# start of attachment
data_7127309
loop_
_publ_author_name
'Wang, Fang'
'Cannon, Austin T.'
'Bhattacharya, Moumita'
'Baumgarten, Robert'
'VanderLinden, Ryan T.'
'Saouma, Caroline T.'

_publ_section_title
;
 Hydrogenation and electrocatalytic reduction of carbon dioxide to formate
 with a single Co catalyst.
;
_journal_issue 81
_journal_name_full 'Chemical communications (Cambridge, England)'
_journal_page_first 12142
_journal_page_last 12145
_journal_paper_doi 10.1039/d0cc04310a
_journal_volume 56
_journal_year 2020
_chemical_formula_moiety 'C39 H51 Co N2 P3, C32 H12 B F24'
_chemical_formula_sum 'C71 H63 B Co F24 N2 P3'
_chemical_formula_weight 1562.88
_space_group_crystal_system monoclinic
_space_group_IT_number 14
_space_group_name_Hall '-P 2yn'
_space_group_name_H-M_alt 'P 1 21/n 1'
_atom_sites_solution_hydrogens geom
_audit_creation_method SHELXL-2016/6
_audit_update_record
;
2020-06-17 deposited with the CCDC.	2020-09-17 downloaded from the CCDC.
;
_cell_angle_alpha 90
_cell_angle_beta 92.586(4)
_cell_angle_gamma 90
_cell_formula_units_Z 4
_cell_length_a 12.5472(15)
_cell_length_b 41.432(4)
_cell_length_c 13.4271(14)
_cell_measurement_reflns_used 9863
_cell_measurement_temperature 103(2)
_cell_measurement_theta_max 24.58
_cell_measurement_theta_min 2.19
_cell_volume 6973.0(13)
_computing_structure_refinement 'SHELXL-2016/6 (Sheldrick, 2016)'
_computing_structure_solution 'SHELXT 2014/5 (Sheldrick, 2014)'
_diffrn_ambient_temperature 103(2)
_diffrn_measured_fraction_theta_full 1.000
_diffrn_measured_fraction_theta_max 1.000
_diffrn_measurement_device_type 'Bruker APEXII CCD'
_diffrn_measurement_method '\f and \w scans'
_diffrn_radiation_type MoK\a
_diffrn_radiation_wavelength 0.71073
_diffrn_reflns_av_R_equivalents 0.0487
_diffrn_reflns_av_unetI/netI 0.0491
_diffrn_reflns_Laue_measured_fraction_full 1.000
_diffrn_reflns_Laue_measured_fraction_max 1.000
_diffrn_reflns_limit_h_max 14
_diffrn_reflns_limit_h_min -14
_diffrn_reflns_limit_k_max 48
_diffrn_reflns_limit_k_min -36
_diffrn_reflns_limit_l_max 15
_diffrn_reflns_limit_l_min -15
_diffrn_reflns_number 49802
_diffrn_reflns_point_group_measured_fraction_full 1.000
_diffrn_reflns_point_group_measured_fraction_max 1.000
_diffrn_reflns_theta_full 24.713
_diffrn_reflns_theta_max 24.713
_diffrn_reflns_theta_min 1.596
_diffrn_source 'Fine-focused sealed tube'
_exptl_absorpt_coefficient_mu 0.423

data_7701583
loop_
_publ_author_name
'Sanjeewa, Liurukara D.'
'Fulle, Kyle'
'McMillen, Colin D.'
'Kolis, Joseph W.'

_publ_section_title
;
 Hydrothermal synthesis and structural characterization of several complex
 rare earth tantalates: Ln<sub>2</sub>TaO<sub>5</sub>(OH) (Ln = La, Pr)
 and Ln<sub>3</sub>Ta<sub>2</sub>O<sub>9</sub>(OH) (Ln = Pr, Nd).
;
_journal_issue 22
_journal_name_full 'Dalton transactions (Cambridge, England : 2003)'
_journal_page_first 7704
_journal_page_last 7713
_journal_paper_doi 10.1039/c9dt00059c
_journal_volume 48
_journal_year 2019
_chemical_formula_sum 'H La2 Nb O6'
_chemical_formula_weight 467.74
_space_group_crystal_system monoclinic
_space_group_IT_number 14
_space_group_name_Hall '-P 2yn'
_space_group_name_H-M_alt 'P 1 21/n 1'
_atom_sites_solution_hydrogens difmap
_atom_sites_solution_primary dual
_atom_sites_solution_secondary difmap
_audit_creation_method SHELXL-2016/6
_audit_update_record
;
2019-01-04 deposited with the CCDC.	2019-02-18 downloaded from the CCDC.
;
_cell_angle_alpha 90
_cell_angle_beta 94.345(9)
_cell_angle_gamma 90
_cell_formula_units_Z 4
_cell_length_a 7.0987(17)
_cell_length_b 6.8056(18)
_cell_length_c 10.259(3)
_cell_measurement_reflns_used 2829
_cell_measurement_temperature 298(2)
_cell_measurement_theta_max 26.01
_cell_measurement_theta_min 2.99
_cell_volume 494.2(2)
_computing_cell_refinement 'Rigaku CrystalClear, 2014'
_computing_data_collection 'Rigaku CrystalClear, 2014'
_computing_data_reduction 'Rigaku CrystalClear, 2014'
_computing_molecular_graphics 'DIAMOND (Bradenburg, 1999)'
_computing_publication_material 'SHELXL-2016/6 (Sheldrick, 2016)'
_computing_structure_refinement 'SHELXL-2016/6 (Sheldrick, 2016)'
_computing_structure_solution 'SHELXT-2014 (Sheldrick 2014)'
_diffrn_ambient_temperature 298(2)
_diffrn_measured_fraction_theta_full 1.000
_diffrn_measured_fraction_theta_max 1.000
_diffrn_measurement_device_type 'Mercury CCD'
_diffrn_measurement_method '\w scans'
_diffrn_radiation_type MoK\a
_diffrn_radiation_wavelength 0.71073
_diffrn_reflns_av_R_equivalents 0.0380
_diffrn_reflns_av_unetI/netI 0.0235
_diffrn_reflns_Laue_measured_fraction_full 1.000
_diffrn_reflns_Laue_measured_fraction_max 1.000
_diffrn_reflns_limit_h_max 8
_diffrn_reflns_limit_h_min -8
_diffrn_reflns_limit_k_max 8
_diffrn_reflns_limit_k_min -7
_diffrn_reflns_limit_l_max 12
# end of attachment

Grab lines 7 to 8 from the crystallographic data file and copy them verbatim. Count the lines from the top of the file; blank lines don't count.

'Baumgarten, Robert'
'VanderLinden, Ryan T.'